1 Thessalonians 3:12 (ESV) … “and may the Lord make you increase and abound in love for one another and for all, as we do for you…”
Whether or not Paul was permitted by God to return to Thessalonica, he nevertheless expresses his desire for them. He not only wants them to grow in the grace of love for other Christians, for non-believers, and even for their persecutors, but he wants that love to ‘overflow’. They should be so full of love for others that they cannot contain it. It must seep out of every part of their lives and be touching those with whom they come into contact.
Love in action is the outward evidence and expression of a living faith. James asks, ‘What good is it, my brothers, if a man claims to have faith but has no deeds? Can such faith save him? Suppose a brother or sister is without clothes and daily food. If one of you says to him, “Go, I wish you well; keep warm and well fed,” but does nothing about his physical needs, what good is it? In the same way, faith by itself, if it is not accompanied by action, is dead.
‘But someone will say, “You have faith; I have deeds.”
‘Show me your faith without deeds, and I will show you my faith by what I do’ (James 2:14–18).
Jesus made it abundantly clear that we are to love our enemies and to pray for those who persecute us. In our own strength such commands are impossible to obey, but Paul and his colleagues knew that the Lord is the source of love, which is why they pointed to themselves as a demonstration of divine love. The Thessalonians had seen the love that the Lord produces in action in the lives of the three missionaries, and therefore they had personal examples to follow.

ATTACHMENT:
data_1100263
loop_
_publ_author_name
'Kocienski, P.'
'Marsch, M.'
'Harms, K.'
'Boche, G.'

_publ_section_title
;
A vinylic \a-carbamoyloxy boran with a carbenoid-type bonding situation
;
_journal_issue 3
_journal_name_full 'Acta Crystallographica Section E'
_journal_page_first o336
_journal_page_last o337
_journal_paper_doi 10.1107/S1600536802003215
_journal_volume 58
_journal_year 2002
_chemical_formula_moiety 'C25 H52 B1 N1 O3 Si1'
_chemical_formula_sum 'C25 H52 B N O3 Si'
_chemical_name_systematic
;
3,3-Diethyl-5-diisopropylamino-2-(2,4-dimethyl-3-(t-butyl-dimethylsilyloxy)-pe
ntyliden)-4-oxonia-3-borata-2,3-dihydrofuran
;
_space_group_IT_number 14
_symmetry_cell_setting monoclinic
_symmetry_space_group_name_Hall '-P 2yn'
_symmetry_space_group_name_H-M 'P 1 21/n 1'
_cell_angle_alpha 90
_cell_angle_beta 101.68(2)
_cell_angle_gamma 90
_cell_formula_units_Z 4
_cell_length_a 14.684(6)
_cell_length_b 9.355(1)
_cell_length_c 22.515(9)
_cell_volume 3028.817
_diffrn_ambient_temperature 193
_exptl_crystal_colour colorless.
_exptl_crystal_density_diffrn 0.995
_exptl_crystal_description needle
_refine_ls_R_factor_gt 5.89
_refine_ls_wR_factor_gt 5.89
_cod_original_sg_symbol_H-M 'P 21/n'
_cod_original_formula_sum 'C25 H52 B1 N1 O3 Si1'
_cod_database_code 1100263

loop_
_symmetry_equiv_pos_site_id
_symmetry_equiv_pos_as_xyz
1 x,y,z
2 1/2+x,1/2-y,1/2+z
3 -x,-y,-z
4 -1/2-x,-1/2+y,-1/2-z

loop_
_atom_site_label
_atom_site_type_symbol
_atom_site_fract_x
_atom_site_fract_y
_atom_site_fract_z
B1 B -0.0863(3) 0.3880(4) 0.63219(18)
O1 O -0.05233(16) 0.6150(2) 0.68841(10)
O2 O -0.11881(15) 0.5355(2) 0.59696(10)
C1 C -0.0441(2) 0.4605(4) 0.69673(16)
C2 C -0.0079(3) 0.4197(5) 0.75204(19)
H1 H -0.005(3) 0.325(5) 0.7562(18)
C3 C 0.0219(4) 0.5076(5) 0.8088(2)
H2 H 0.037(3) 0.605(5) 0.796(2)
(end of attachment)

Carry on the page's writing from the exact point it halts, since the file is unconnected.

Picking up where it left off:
Many years ago the Princess Alice collided with another boat in dense fog on the River Thames and about 600 people drowned in the dark waters. Nearby two ferrymen were mooring their boats for the night. Both heard the noise of the collision and the screams of the stranded but they reacted differently. The first ferryman said to himself, ‘I am tired after a long hard day and I am going home; no one will see me in the fog. It will be an impossible task to save anyone.’ At the coroner’s inquest the ferryman was asked, ‘Did you hear the cries?’
‘What did you do?’
‘Are you an Englishman? Aren’t you ashamed?’
‘Sir, the shame will never leave me till I die.’
The second ferryman, as soon as he heard the cries for help, jumped back into his boat and rowed as hard as he could towards the wreck. He found numerous survivors floundering in the water, and crammed as many women and children as he could into his boat. When it became too dangerous for him to take anyone else he rowed to shore with the cry, ‘O God, for a bigger boat!’
Are we more like the first or second ferryman? When we hear cries for help, do we make excuses as to why we cannot assist, or do we jump into our boat and row to the rescue? Love is very practical, and yet it is so easy to find reasons not to exercise practical love when others are in need.